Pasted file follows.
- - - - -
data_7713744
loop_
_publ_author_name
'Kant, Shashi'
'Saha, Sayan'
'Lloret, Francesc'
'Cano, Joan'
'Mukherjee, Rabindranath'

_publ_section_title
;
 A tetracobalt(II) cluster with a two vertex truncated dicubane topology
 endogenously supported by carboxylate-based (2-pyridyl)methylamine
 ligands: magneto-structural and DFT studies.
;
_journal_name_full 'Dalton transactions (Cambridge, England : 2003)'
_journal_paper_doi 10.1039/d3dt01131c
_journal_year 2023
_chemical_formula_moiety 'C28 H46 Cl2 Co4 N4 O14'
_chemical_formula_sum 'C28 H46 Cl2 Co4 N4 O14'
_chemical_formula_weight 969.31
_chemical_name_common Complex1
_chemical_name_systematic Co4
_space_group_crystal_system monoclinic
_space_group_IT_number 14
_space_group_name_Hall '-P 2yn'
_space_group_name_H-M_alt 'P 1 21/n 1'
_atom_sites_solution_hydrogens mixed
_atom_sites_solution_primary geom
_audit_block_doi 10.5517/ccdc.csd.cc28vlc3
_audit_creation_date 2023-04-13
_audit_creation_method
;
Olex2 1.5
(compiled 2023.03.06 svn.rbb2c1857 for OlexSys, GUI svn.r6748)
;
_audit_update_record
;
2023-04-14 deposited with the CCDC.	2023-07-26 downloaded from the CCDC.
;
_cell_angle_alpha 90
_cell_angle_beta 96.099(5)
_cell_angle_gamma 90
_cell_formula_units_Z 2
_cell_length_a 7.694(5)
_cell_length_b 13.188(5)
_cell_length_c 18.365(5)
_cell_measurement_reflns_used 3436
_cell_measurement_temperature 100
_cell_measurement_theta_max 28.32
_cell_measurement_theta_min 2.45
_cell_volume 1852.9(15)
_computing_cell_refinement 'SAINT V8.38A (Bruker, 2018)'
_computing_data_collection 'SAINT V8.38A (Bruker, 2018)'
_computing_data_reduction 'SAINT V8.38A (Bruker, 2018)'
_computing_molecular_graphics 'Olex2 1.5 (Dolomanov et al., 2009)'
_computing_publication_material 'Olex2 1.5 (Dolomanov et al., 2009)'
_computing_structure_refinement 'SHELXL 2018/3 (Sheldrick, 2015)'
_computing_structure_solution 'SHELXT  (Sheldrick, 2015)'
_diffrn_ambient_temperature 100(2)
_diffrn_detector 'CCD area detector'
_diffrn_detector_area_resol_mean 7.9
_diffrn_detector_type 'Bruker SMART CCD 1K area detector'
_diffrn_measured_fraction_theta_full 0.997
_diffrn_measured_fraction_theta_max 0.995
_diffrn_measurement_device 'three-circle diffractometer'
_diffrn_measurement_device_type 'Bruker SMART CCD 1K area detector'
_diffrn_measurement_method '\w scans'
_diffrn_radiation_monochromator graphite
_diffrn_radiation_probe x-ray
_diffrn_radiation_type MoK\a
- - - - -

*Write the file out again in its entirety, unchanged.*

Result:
data_7713744
loop_
_publ_author_name
'Kant, Shashi'
'Saha, Sayan'
'Lloret, Francesc'
'Cano, Joan'
'Mukherjee, Rabindranath'

_publ_section_title
;
 A tetracobalt(II) cluster with a two vertex truncated dicubane topology
 endogenously supported by carboxylate-based (2-pyridyl)methylamine
 ligands: magneto-structural and DFT studies.
;
_journal_name_full 'Dalton transactions (Cambridge, England : 2003)'
_journal_paper_doi 10.1039/d3dt01131c
_journal_year 2023
_chemical_formula_moiety 'C28 H46 Cl2 Co4 N4 O14'
_chemical_formula_sum 'C28 H46 Cl2 Co4 N4 O14'
_chemical_formula_weight 969.31
_chemical_name_common Complex1
_chemical_name_systematic Co4
_space_group_crystal_system monoclinic
_space_group_IT_number 14
_space_group_name_Hall '-P 2yn'
_space_group_name_H-M_alt 'P 1 21/n 1'
_atom_sites_solution_hydrogens mixed
_atom_sites_solution_primary geom
_audit_block_doi 10.5517/ccdc.csd.cc28vlc3
_audit_creation_date 2023-04-13
_audit_creation_method
;
Olex2 1.5
(compiled 2023.03.06 svn.rbb2c1857 for OlexSys, GUI svn.r6748)
;
_audit_update_record
;
2023-04-14 deposited with the CCDC.	2023-07-26 downloaded from the CCDC.
;
_cell_angle_alpha 90
_cell_angle_beta 96.099(5)
_cell_angle_gamma 90
_cell_formula_units_Z 2
_cell_length_a 7.694(5)
_cell_length_b 13.188(5)
_cell_length_c 18.365(5)
_cell_measurement_reflns_used 3436
_cell_measurement_temperature 100
_cell_measurement_theta_max 28.32
_cell_measurement_theta_min 2.45
_cell_volume 1852.9(15)
_computing_cell_refinement 'SAINT V8.38A (Bruker, 2018)'
_computing_data_collection 'SAINT V8.38A (Bruker, 2018)'
_computing_data_reduction 'SAINT V8.38A (Bruker, 2018)'
_computing_molecular_graphics 'Olex2 1.5 (Dolomanov et al., 2009)'
_computing_publication_material 'Olex2 1.5 (Dolomanov et al., 2009)'
_computing_structure_refinement 'SHELXL 2018/3 (Sheldrick, 2015)'
_computing_structure_solution 'SHELXT  (Sheldrick, 2015)'
_diffrn_ambient_temperature 100(2)
_diffrn_detector 'CCD area detector'
_diffrn_detector_area_resol_mean 7.9
_diffrn_detector_type 'Bruker SMART CCD 1K area detector'
_diffrn_measured_fraction_theta_full 0.997
_diffrn_measured_fraction_theta_max 0.995
_diffrn_measurement_device 'three-circle diffractometer'
_diffrn_measurement_device_type 'Bruker SMART CCD 1K area detector'
_diffrn_measurement_method '\w scans'
_diffrn_radiation_monochromator graphite
_diffrn_radiation_probe x-ray
_diffrn_radiation_type MoK\a